The King of the Cage promotion has arguably been the state’s foundation for MMA growth throughout the decade and beyond. There start to 2014 exemplifies that argument very well as the 17-fight event “Rumble” featured so many levels of experience from your debut amateurs to first time professionals. Saturday night in the Crowne Plaza Hotel had so many high points to touch on that we decided to start our Monday morning with a look-back at an amazing night of MMA from this past weekend. Before we get into the fight and fighter specific points of the night, we should start with addressing the fact that in the last four King of the Cage shows that SWFight has covered, the promotion has really packed their venues and the crowds have made for a memorable experience in each outing. The four events were the events in 2013 inside Albuquerque’s Sunshine Theater and in the Crowne Plaza Hotel, and the event inside the Ute Mountain Casino in Colorado. “Rumble” was sold-out Saturday night and the ballroom inside the hotel looked over capacity in that people were everywhere and it was very difficult to spot empty seats. Even standing room seemed very congested; which really speaks volumes for the promotion’s ability to book popular fighters and fighters with very big support casts. As we covered in previous posts, this show had over 10-gyms participating and each gym’s section of the crowd made so much noise for their fighters that the venue was buzzing seemingly every fight.
- I am not sure where to begin and I know I am going to leave out some amazing moments from the evening. In the second fight of the evening, Carlo Rodriguez who is in the Class of 2014 in his High School made his amateur MMA debut against Gary Taylor. It took the teenage Rodriguez less-than 60-seconds to make a statement and announce his placement on the radar for amateurs to keep an eye out for this year. Rodriguez flurried with a crisp combination that ended with a left hook that stiffened up Taylor and put him completely out.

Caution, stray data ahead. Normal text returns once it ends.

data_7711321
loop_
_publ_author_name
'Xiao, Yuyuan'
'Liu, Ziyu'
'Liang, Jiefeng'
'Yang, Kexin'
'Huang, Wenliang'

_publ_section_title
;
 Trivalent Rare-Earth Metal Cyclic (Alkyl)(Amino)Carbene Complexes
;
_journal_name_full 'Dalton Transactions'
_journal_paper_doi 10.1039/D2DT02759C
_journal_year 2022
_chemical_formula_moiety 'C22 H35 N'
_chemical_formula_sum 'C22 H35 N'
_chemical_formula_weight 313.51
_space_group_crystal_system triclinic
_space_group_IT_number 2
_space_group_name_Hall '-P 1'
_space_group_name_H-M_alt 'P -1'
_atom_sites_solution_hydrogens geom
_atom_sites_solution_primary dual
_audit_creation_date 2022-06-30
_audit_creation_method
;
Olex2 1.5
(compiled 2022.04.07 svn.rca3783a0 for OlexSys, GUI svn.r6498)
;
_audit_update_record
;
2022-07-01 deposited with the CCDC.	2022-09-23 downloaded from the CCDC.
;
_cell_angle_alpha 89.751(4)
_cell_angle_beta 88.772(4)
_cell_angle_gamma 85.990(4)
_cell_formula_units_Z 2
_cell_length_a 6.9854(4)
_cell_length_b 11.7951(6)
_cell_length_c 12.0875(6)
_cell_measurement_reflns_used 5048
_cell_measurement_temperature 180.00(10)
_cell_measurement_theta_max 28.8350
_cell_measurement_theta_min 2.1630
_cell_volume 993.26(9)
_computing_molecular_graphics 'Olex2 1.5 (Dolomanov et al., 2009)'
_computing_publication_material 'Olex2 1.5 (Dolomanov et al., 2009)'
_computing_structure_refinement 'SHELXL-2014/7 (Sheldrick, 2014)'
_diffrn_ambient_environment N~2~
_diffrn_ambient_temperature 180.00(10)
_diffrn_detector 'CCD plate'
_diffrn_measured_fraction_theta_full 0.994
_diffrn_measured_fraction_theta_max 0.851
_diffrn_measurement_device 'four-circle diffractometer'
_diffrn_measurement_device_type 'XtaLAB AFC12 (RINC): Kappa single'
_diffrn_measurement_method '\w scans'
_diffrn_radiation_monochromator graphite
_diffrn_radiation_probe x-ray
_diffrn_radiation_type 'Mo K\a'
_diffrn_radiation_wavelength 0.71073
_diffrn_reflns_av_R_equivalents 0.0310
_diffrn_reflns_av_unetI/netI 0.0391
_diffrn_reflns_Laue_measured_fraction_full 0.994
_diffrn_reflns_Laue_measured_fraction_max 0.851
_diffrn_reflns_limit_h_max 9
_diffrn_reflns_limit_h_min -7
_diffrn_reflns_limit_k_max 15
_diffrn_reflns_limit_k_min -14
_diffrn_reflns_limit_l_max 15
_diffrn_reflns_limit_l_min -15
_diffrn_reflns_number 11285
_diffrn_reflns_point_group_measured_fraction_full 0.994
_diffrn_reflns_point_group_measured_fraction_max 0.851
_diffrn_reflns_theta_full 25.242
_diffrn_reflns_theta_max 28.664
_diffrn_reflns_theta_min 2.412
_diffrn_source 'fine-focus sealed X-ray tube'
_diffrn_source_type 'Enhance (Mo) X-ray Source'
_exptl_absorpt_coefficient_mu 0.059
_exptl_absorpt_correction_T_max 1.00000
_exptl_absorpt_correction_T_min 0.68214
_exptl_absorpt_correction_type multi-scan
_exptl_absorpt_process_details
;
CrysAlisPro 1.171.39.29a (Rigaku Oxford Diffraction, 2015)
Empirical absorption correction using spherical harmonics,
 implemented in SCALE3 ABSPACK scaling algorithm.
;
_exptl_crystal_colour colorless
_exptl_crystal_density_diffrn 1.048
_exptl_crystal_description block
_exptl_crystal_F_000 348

Rodriguez may have set the bar very high for the next fifteen fights but Jerald Aldaco did his best to keep the pace high when he took on Victor Masayesva. Aldaco was taken down early but recovered well and proved to be more than crafty enough to win off of his back. Aldaco worked an armbar very quickly and showed some impressive chain grappling switching over to a triangle choke. While Masayesva defended valiantly, Aldaco slickly used that triangle to roll himself over to top position where he’d work from side control before moving to mount. It was an impressive grappling showcase from Aldaco.
- With that being said, Aldaco set the stage for teammate Seth Leake to cement the fact that Grants, New Mexico has a legitimate gym to watch out for. The J5’s MMA gym run by Joey Lujan has a very effective system which has been displayed by a three fight win streak from the gym’s fighters.
- Speaking of Seth Leake, the Middleweight only needed 29-seconds to continue his impressive run as an amateur fighter. In his last fight (his amateur debut), Leake needed to just touch his opponent in order for him to go down and in this bout, he needed only two punches this time. Leake has some very scary power and is very well polished in his technical striking being that he isn’t even 2-minutes into his amateur in-cage career.
- In the only WMMA fight of the evening, the friendly rivalry between Judgement MMA and FIT NHB was once again brought into the bright lights of a King of the Cage arena. FIT NHB’s Melody Nanez fought her second straight Judgement MMA fighter in Brianna Padilla and the two ladies put on a show. On several instances, the two threw caution to the wind and exchanged punches much to the delight of the crowd. The difference in this fight was the leg kicks of Padilla as she landed hard and often, throwing off the rhythm of Nanez.